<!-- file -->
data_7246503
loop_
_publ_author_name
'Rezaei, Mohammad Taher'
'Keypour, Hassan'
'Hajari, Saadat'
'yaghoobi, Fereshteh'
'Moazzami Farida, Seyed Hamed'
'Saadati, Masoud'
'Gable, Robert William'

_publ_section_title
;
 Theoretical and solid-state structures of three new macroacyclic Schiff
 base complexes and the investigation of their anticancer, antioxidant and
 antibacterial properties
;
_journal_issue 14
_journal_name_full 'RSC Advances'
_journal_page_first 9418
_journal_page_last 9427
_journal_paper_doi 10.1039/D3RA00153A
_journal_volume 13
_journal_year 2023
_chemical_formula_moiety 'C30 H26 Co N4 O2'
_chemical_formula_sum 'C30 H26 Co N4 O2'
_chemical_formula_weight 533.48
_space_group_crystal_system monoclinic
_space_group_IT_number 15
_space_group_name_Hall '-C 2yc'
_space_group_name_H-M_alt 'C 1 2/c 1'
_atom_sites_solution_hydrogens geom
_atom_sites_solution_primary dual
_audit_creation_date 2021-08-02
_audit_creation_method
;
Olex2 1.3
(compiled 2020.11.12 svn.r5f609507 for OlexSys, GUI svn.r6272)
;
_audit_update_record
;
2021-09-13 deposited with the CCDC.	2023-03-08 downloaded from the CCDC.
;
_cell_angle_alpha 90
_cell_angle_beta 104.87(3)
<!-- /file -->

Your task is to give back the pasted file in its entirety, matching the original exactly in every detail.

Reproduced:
data_7246503
loop_
_publ_author_name
'Rezaei, Mohammad Taher'
'Keypour, Hassan'
'Hajari, Saadat'
'yaghoobi, Fereshteh'
'Moazzami Farida, Seyed Hamed'
'Saadati, Masoud'
'Gable, Robert William'

_publ_section_title
;
 Theoretical and solid-state structures of three new macroacyclic Schiff
 base complexes and the investigation of their anticancer, antioxidant and
 antibacterial properties
;
_journal_issue 14
_journal_name_full 'RSC Advances'
_journal_page_first 9418
_journal_page_last 9427
_journal_paper_doi 10.1039/D3RA00153A
_journal_volume 13
_journal_year 2023
_chemical_formula_moiety 'C30 H26 Co N4 O2'
_chemical_formula_sum 'C30 H26 Co N4 O2'
_chemical_formula_weight 533.48
_space_group_crystal_system monoclinic
_space_group_IT_number 15
_space_group_name_Hall '-C 2yc'
_space_group_name_H-M_alt 'C 1 2/c 1'
_atom_sites_solution_hydrogens geom
_atom_sites_solution_primary dual
_audit_creation_date 2021-08-02
_audit_creation_method
;
Olex2 1.3
(compiled 2020.11.12 svn.r5f609507 for OlexSys, GUI svn.r6272)
;
_audit_update_record
;
2021-09-13 deposited with the CCDC.	2023-03-08 downloaded from the CCDC.
;
_cell_angle_alpha 90
_cell_angle_beta 104.87(3)